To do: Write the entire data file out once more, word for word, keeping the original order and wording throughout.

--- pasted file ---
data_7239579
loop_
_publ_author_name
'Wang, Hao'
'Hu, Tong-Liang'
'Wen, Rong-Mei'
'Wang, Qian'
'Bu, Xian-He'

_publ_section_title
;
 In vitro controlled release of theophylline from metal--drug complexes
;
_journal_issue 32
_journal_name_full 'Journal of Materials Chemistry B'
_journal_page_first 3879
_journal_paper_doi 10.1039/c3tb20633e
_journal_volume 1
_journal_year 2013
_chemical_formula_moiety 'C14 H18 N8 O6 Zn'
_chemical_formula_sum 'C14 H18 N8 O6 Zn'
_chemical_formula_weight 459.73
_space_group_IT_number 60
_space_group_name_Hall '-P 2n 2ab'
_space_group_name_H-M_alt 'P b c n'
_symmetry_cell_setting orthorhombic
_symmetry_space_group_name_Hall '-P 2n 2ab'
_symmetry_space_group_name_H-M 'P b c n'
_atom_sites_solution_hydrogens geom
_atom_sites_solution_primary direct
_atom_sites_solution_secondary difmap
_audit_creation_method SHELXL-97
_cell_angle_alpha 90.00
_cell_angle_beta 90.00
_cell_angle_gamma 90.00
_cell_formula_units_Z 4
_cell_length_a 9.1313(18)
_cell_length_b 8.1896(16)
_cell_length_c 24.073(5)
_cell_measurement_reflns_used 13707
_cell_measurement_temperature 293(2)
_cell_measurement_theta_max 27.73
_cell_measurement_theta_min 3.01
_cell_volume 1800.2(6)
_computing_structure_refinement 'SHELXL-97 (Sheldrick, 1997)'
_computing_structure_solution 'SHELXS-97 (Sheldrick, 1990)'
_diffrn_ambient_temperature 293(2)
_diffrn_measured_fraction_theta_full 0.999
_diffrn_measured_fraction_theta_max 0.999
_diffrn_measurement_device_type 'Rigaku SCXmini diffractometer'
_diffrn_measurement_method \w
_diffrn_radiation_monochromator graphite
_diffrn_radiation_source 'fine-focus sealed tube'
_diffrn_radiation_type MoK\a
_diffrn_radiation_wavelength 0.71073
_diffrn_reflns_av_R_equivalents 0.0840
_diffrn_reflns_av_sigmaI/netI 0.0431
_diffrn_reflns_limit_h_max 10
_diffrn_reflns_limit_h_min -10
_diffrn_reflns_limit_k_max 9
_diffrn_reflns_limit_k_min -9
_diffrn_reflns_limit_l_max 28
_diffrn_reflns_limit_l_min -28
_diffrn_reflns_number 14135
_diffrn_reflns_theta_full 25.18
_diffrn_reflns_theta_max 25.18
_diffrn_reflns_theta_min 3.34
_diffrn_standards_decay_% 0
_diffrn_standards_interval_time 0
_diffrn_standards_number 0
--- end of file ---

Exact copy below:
data_7239579
loop_
_publ_author_name
'Wang, Hao'
'Hu, Tong-Liang'
'Wen, Rong-Mei'
'Wang, Qian'
'Bu, Xian-He'

_publ_section_title
;
 In vitro controlled release of theophylline from metal--drug complexes
;
_journal_issue 32
_journal_name_full 'Journal of Materials Chemistry B'
_journal_page_first 3879
_journal_paper_doi 10.1039/c3tb20633e
_journal_volume 1
_journal_year 2013
_chemical_formula_moiety 'C14 H18 N8 O6 Zn'
_chemical_formula_sum 'C14 H18 N8 O6 Zn'
_chemical_formula_weight 459.73
_space_group_IT_number 60
_space_group_name_Hall '-P 2n 2ab'
_space_group_name_H-M_alt 'P b c n'
_symmetry_cell_setting orthorhombic
_symmetry_space_group_name_Hall '-P 2n 2ab'
_symmetry_space_group_name_H-M 'P b c n'
_atom_sites_solution_hydrogens geom
_atom_sites_solution_primary direct
_atom_sites_solution_secondary difmap
_audit_creation_method SHELXL-97
_cell_angle_alpha 90.00
_cell_angle_beta 90.00
_cell_angle_gamma 90.00
_cell_formula_units_Z 4
_cell_length_a 9.1313(18)
_cell_length_b 8.1896(16)
_cell_length_c 24.073(5)
_cell_measurement_reflns_used 13707
_cell_measurement_temperature 293(2)
_cell_measurement_theta_max 27.73
_cell_measurement_theta_min 3.01
_cell_volume 1800.2(6)
_computing_structure_refinement 'SHELXL-97 (Sheldrick, 1997)'
_computing_structure_solution 'SHELXS-97 (Sheldrick, 1990)'
_diffrn_ambient_temperature 293(2)
_diffrn_measured_fraction_theta_full 0.999
_diffrn_measured_fraction_theta_max 0.999
_diffrn_measurement_device_type 'Rigaku SCXmini diffractometer'
_diffrn_measurement_method \w
_diffrn_radiation_monochromator graphite
_diffrn_radiation_source 'fine-focus sealed tube'
_diffrn_radiation_type MoK\a
_diffrn_radiation_wavelength 0.71073
_diffrn_reflns_av_R_equivalents 0.0840
_diffrn_reflns_av_sigmaI/netI 0.0431
_diffrn_reflns_limit_h_max 10
_diffrn_reflns_limit_h_min -10
_diffrn_reflns_limit_k_max 9
_diffrn_reflns_limit_k_min -9
_diffrn_reflns_limit_l_max 28
_diffrn_reflns_limit_l_min -28
_diffrn_reflns_number 14135
_diffrn_reflns_theta_full 25.18
_diffrn_reflns_theta_max 25.18
_diffrn_reflns_theta_min 3.34
_diffrn_standards_decay_% 0
_diffrn_standards_interval_time 0
_diffrn_standards_number 0